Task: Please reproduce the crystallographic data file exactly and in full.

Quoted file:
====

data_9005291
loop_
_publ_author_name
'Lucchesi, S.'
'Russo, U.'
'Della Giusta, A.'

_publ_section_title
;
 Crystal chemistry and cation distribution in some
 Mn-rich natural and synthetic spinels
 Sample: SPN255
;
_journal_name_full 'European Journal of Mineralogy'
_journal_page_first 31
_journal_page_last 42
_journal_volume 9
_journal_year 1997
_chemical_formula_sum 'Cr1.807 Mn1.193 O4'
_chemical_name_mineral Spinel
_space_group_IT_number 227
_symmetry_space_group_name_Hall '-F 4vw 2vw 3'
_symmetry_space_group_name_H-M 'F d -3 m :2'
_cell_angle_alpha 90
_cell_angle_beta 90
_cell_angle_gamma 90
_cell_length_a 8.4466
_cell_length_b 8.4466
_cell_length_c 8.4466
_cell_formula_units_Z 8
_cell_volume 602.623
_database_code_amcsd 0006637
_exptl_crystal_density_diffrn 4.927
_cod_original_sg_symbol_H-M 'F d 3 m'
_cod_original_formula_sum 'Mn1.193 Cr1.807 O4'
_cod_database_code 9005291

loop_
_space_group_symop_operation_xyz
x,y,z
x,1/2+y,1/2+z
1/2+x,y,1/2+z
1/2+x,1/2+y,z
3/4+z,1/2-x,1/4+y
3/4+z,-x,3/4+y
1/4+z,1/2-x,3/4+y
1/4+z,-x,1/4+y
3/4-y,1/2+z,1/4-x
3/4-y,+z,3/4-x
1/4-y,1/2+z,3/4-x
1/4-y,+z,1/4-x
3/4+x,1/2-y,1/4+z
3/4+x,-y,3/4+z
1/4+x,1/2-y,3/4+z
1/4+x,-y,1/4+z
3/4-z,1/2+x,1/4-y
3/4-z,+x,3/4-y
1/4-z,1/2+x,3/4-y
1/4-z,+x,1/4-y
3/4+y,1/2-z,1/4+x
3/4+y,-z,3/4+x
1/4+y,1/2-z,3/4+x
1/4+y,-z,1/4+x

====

data_9005291
loop_
_publ_author_name
'Lucchesi, S.'
'Russo, U.'
'Della Giusta, A.'

_publ_section_title
;
 Crystal chemistry and cation distribution in some
 Mn-rich natural and synthetic spinels
 Sample: SPN255
;
_journal_name_full 'European Journal of Mineralogy'
_journal_page_first 31
_journal_page_last 42
_journal_volume 9
_journal_year 1997
_chemical_formula_sum 'Cr1.807 Mn1.193 O4'
_chemical_name_mineral Spinel
_space_group_IT_number 227
_symmetry_space_group_name_Hall '-F 4vw 2vw 3'
_symmetry_space_group_name_H-M 'F d -3 m :2'
_cell_angle_alpha 90
_cell_angle_beta 90
_cell_angle_gamma 90
_cell_length_a 8.4466
_cell_length_b 8.4466
_cell_length_c 8.4466
_cell_formula_units_Z 8
_cell_volume 602.623
_database_code_amcsd 0006637
_exptl_crystal_density_diffrn 4.927
_cod_original_sg_symbol_H-M 'F d 3 m'
_cod_original_formula_sum 'Mn1.193 Cr1.807 O4'
_cod_database_code 9005291

loop_
_space_group_symop_operation_xyz
x,y,z
x,1/2+y,1/2+z
1/2+x,y,1/2+z
1/2+x,1/2+y,z
3/4+z,1/2-x,1/4+y
3/4+z,-x,3/4+y
1/4+z,1/2-x,3/4+y
1/4+z,-x,1/4+y
3/4-y,1/2+z,1/4-x
3/4-y,+z,3/4-x
1/4-y,1/2+z,3/4-x
1/4-y,+z,1/4-x
3/4+x,1/2-y,1/4+z
3/4+x,-y,3/4+z
1/4+x,1/2-y,3/4+z
1/4+x,-y,1/4+z
3/4-z,1/2+x,1/4-y
3/4-z,+x,3/4-y
1/4-z,1/2+x,3/4-y
1/4-z,+x,1/4-y
3/4+y,1/2-z,1/4+x
3/4+y,-z,3/4+x
1/4+y,1/2-z,3/4+x
1/4+y,-z,1/4+x